Well, what can I say? The Stone Tape. It was somewhat inevitable that it would be here.
I suspect that if you’re viewing this page then you already know about the film/program but if not here’s a four sentence precis (slight spoiler may follow):
A 1972 TV film/program written by Nigel Kneale which features a group of British scientists holed up in a country house/mansion while they attempt to create a new recording technique (and presciently to take on the Japanese at such things). They discover a possible form of recording which exists within the substance of the house and attempt to study, initiate and capture (?) it. It’s an unsettling number which lodges itself in your mind and is a fine example of television showing a somewhat intelligent and questioning side. Slightly curiously for such things it features future cake supremo Jane Asher.
First watched by my good self on a rather fuzzy digital copy, which I think actually quite suited the nature of the film (program) and seemed to heighten the cheap off-colour tape recording of the original.
I took photographs for A Year In The Country for a year. At the end of that year I returned to the small village where I had lived as a child and had found out about the possible end of the world via two brown bakelite boxes (see About for more information on such things) alongside first discovering apocalyptic/dystopian/post-disaster fiction and fact via the Doctor Who Weekly comic, odd speculative science fiction TV programs aimed at children that dealt with food shortages and so on…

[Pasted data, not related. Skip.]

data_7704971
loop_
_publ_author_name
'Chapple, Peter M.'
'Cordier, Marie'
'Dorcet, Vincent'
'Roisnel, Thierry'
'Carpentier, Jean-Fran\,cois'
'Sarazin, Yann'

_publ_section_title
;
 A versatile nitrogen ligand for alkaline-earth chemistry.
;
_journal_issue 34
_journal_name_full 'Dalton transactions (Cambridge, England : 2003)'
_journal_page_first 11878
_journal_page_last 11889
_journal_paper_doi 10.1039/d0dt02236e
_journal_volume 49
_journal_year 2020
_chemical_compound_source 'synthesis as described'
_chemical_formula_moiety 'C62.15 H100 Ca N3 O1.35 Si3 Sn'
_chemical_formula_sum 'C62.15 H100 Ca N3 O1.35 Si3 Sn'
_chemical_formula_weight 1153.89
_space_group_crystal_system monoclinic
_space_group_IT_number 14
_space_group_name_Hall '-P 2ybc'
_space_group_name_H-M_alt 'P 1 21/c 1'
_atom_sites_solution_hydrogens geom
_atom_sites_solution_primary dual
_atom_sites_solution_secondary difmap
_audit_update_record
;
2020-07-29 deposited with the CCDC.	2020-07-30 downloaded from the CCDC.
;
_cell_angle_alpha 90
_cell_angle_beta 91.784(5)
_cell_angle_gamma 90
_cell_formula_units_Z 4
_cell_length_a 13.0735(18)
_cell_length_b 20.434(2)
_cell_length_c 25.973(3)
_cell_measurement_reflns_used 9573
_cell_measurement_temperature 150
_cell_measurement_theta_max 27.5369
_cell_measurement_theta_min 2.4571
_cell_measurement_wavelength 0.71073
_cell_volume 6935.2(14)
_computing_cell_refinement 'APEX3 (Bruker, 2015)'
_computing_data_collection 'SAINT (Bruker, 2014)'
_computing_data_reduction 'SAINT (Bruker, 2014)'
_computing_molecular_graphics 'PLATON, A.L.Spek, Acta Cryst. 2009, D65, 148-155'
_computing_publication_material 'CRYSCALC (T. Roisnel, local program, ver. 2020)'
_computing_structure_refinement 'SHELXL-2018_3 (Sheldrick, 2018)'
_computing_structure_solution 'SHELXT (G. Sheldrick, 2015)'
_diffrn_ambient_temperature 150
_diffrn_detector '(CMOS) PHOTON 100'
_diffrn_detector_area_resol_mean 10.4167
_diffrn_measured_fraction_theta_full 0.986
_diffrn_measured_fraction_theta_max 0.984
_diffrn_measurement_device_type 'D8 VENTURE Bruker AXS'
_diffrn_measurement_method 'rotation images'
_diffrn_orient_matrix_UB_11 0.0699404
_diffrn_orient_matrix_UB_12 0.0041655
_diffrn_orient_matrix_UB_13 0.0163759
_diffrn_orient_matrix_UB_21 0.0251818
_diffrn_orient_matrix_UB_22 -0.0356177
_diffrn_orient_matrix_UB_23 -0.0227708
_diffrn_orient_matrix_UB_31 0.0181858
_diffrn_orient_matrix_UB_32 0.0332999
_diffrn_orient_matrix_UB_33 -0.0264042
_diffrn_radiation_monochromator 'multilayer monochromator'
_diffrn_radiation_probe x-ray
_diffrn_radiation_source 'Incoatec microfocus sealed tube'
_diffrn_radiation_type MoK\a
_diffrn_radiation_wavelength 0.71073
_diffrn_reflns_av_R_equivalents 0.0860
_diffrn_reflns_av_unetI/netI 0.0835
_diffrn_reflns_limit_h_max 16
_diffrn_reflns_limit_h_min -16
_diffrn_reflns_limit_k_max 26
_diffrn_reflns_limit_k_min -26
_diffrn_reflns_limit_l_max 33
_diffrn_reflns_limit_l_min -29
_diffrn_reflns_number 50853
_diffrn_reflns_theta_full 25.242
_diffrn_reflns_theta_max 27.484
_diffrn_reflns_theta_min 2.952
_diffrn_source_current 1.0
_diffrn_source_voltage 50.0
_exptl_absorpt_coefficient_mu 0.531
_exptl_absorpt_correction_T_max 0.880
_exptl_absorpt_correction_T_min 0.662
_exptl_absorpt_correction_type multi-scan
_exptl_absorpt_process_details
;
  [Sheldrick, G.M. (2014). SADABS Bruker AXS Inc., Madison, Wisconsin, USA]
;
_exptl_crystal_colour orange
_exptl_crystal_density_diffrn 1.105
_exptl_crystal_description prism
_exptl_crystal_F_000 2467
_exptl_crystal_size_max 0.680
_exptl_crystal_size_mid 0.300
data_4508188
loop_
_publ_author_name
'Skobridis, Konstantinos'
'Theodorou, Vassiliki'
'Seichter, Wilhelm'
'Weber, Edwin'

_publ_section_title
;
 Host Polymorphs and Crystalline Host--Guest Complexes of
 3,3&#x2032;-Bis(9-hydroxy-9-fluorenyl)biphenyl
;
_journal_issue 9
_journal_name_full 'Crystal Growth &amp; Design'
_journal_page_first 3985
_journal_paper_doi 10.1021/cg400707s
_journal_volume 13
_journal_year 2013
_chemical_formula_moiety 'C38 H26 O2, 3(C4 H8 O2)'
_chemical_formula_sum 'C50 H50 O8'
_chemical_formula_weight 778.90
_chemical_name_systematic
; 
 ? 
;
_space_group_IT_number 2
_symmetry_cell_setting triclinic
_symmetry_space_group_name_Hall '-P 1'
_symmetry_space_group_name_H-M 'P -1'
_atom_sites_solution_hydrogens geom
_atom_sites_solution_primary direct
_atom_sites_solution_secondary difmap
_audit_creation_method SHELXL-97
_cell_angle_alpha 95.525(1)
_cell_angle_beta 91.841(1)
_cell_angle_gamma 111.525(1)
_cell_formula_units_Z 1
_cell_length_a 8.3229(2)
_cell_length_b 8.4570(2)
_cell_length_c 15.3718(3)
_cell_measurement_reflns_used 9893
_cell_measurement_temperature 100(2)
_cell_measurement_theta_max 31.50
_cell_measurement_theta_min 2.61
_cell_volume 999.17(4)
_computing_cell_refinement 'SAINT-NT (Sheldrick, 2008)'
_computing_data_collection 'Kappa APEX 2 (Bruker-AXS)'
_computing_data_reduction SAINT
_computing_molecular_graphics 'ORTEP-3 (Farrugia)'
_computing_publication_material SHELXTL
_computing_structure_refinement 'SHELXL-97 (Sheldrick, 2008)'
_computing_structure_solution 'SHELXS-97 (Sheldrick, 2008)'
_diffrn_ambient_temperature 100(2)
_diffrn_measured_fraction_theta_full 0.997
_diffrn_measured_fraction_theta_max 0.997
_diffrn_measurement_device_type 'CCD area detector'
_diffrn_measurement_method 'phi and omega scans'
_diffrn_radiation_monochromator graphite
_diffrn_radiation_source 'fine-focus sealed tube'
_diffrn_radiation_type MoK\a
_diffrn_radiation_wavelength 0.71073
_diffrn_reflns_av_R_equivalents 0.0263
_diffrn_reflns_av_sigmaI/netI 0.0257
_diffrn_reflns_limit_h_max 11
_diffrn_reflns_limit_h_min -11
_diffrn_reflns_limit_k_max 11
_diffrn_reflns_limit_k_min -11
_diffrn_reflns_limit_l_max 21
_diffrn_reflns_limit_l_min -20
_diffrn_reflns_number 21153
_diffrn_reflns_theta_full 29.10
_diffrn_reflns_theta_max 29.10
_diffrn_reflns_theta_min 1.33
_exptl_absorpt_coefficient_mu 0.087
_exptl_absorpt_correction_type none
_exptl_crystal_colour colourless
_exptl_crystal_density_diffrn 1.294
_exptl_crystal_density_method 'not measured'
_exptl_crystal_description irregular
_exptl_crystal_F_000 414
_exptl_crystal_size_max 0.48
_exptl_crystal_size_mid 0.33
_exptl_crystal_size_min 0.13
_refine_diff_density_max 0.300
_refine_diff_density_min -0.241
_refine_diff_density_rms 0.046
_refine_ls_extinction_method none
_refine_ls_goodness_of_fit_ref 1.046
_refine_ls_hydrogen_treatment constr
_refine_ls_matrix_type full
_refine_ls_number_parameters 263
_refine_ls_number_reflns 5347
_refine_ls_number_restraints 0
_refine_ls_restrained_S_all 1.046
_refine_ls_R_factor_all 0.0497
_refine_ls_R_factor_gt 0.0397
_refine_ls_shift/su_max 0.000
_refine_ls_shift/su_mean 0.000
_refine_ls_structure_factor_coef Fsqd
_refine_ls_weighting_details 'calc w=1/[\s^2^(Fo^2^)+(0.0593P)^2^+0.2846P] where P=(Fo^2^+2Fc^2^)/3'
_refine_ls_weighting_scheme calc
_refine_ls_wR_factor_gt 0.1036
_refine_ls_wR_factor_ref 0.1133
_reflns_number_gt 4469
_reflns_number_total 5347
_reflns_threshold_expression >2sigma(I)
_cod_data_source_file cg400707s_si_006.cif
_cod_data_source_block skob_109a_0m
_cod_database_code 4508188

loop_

…curiously, on that day The Stone Tape was showing at the pictures in a city that I could easily visit on my return journey. It wasn’t planned that that should happen but it’s funny how life sometimes tells and sends you things.
So I sat in the darkness with my fellow travellers and had my own Cathode Ray Seance courtesy of flickering celluloid.
Really I think I should own The Stone Tape on tape. That’s the first time I became aware of it’s existence; I saw it on VHS video cassette in an educational institution library; I never watched that copy but it would consistently jump out at me from the shelves for some reason. Having watched it, I have an inkling why.
It is possible that one day when the new(ish) digital technology of laser read discs will be the old technology they will become the things that people hold dearly to their hearts and may have gained a layer or two of nostalgia and preciousness to their present and future owners: they may well become their own haunted media and to a degree visually this post/page is a reference and nod to that (all the images are from the original BFI DVD release of The Stone Tape).